We often think of sugar primarily in terms of its flavour, but of course in terms of the relish, and more generally in terms of jams and things like that, sugar is a preservative. And the reason it's a preservative is that bacteria don't like to grow and in fact they can't grow in a very strong sugar solution. It disrupts the cells, and so sugar is a very effective preservative. So actually it's a dual role: one which is as a strong flavouring but the other thing is very practical, it's almost the sort of sweet equivalent of salt - I mean salt is used for preserving. It does that preserving in a particular way; sugar does the same thing.

Listen to Ever Wondered About... Sugar

And what is it about coffee shops that make it difficult to walk past them without nipping in for a cup of something warm anyway? We explored that question as part of The Shops That Make Us Buy:

Prominently placed, shiny Italian-made coffee-making machines create noise and steam and, together with the clattering of crockery, suggest the presence of a busy and efficient service. At the same time it creats an atmosphere reminiscent of an Italian cafe. Depending on the kind of shop it is, a background soundtrack, perhaps of Jazz music, encourages customers to imagine themselves as participants in a scene of mellow urban sophistication. There are no televisions or screens in these environments, unlike pubs.

Explore The Shops That Make Us Buy


A week in South Carolina: Conway

This week, we're exploring settlements in South Carolina. Yesterday, we spent some time at Hilton Head. Today, we're moving on to Conway.

Dolphus M. Grainger Power Station, Conway, South Carolina Creative commons image Icon sara'mer under Creative Commons BY-NC 4.0 license The Dolphus Power Station, Conway

Like many places in South Carolina, the first Europeans to visit the area of the modern town were Spanish. The first meetings between the Spanish and the locals didn't go well -  in 1520, Francisco Gordillo tricked 140 native Americans onto his ship and took them off to sell as slaves. Spain's King Charles was outraged when he learned of this treachery, and insisted the men be freed and returned to their homes.

Before we get too swayed by King Charles' humanity, he didn't have a problem with other Spaniards setting up a colony on the land, nor with the use of enslaved Africans to do the hard work there.

If you believe in karma, you won't be too surprised to discover most of the settlers were wiped out by malaria.

The next notable attempt to settle the area was in the name of a different king, George II. The 1730 Township Act created nine 'towns' - really just large parcels of land - and invited Europeans to move there, offering free land, free provisions for a year, and free travel to get there. The town that would become Conway - originally known as Kings Town - proved attractive to Scottish and Irish immigrants who had originally been living further up the East Coast.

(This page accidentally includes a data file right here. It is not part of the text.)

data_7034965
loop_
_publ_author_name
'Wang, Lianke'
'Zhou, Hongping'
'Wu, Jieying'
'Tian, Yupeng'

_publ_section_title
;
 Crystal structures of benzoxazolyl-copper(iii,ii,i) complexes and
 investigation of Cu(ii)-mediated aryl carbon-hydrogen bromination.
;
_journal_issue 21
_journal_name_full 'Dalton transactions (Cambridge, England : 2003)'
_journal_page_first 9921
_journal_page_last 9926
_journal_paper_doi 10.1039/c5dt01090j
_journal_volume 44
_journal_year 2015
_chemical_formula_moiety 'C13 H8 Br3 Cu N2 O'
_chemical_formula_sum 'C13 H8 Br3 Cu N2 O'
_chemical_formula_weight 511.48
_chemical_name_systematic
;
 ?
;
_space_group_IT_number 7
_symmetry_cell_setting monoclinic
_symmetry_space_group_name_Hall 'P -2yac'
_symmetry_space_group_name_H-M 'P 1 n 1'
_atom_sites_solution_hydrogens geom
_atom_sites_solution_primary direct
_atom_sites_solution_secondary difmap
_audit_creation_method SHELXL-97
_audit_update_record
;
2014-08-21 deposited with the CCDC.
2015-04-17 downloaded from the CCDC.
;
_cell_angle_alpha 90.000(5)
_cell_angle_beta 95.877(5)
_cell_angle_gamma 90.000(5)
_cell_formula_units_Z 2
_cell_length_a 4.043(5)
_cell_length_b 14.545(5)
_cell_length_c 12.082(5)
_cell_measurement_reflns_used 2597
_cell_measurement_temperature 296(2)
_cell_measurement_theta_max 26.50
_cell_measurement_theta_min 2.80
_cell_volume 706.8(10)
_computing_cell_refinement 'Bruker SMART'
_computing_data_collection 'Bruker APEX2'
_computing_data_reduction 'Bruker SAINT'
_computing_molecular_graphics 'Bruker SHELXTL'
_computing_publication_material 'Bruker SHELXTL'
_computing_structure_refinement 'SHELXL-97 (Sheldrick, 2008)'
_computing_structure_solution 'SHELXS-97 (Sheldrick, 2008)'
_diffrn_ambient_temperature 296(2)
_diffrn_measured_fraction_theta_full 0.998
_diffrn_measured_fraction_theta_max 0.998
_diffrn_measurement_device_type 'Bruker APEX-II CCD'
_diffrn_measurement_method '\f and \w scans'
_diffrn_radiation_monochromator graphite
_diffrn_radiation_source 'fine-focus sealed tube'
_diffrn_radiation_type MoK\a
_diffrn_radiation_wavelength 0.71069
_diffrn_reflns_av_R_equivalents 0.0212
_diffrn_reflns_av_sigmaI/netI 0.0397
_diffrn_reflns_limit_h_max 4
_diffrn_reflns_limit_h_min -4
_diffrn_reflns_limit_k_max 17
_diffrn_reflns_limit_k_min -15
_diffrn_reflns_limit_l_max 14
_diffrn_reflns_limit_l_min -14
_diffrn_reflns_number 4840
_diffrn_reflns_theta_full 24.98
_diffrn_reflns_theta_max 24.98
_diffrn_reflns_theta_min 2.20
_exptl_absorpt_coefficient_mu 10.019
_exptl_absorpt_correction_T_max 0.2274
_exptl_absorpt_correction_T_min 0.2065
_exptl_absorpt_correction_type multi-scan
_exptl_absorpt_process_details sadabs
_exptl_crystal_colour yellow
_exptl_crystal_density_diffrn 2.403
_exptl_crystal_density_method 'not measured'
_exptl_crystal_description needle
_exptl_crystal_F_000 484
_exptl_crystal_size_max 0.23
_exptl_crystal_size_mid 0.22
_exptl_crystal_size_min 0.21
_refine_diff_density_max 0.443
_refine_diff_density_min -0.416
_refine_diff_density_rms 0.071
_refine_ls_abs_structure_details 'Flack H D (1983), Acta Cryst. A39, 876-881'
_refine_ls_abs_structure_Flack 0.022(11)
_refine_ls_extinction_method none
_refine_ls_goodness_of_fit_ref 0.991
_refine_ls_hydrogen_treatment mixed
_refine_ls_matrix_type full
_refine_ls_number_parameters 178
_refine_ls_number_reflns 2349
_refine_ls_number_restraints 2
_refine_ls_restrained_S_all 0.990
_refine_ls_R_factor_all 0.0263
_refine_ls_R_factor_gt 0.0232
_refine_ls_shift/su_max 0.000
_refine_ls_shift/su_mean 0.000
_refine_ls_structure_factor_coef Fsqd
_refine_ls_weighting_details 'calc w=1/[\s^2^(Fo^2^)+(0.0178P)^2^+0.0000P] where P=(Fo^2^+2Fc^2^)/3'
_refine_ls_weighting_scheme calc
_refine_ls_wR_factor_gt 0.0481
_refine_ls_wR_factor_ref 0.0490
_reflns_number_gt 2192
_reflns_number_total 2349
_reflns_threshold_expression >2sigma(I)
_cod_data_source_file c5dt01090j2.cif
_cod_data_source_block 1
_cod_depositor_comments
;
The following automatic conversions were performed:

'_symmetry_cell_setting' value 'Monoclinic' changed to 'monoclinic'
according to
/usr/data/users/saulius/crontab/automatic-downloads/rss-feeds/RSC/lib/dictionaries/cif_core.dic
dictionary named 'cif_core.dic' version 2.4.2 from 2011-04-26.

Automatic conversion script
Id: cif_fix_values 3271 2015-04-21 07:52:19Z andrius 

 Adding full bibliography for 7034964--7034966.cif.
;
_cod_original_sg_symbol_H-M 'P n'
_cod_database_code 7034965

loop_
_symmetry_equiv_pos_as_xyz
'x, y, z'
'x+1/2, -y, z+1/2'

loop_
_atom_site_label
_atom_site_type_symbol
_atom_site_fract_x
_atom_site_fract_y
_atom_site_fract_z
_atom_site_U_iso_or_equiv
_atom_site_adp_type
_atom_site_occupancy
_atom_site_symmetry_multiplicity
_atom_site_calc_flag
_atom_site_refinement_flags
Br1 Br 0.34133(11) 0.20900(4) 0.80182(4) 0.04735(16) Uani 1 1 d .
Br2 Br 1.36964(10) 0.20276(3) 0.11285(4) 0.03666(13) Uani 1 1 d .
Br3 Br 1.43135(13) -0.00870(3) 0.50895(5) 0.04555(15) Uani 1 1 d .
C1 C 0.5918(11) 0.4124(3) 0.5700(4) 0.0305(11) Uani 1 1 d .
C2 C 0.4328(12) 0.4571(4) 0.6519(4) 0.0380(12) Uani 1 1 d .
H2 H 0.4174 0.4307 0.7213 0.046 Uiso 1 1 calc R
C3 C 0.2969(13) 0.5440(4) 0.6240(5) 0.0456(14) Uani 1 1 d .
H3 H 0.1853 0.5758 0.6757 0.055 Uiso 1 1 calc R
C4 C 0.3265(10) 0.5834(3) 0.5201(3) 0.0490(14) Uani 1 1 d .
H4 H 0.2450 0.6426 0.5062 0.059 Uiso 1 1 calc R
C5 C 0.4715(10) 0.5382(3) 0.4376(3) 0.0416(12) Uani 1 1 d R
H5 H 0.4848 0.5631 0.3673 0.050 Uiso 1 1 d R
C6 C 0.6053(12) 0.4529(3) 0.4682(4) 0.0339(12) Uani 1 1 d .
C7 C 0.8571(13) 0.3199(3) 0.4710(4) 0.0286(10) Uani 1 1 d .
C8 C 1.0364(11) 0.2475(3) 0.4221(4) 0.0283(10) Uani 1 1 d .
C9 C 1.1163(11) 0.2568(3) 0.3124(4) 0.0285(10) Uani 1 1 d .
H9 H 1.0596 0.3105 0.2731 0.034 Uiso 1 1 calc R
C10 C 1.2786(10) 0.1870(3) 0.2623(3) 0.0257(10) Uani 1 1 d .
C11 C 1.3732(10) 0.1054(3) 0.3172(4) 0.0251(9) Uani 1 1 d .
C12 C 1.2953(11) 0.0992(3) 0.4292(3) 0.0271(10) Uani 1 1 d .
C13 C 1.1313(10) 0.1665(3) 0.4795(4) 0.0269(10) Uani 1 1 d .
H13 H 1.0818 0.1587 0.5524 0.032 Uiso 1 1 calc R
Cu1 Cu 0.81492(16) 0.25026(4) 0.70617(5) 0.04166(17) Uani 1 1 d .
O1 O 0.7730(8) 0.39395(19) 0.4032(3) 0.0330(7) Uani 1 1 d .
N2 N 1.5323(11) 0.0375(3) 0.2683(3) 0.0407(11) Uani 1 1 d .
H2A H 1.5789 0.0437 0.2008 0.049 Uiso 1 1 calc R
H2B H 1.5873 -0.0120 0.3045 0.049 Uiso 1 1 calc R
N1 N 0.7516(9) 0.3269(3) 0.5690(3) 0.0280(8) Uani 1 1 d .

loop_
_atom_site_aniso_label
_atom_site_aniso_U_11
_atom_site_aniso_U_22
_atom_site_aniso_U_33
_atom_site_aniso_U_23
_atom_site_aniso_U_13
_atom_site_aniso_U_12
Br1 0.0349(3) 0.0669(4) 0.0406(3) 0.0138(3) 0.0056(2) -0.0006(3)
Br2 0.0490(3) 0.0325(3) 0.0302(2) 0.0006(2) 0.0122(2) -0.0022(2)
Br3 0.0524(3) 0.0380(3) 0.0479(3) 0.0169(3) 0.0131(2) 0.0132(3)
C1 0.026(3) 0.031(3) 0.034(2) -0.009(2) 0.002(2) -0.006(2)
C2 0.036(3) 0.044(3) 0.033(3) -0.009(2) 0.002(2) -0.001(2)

While much of South Carolina was tossed and tumultuous during the Civil War, things were relatively quiet in Conway. There, the main agricultural activity was around the pine forests rather than plantations, so there were few slave owners in the town. (They did all vote to secede from the Union, though.) While other towns were subject to tussles, though, Conway kept its head down; after the war, it was less badly hit by the economic tremors of reconstruction as its naval stores and timber businesses proved quite resilient.

The end of the 19th century brought railroads and steamboat traffic, and with them a mini-boom. The forests, though, which had been a source of income for so long had been denuded; residents started to experiment with cotton and tobacco as replacement crops. Tobacco won greater favour with the farmers - a stroke of luck, as while neighbours in other parts of the state saw their cotton fields decimated by boll weevil in the 1910s and 20s, tobacco was unaffected.

By the start of the First World War, the town had grown to a thousand souls; by the Second, it was home to 5,000.

It's perhaps appropriate that we're writing this while OpenLearn is lost in cyberspace, as the greatest gift of Conway in the last half of the 20th Century was the very concept of cyberspace. It was the birthplace of William Gibson, the original cyberpunk and author of Neuromancer. Gibson didn't stay long in the town - his family moved a lot, following his father's construction work - but Conway has a solid claim as, if not the birthplace of cyberspace, at least the birthplace of cyberspace's father.

See more about science fiction from OpenLearn

See more about history from OpenLearn


Technical note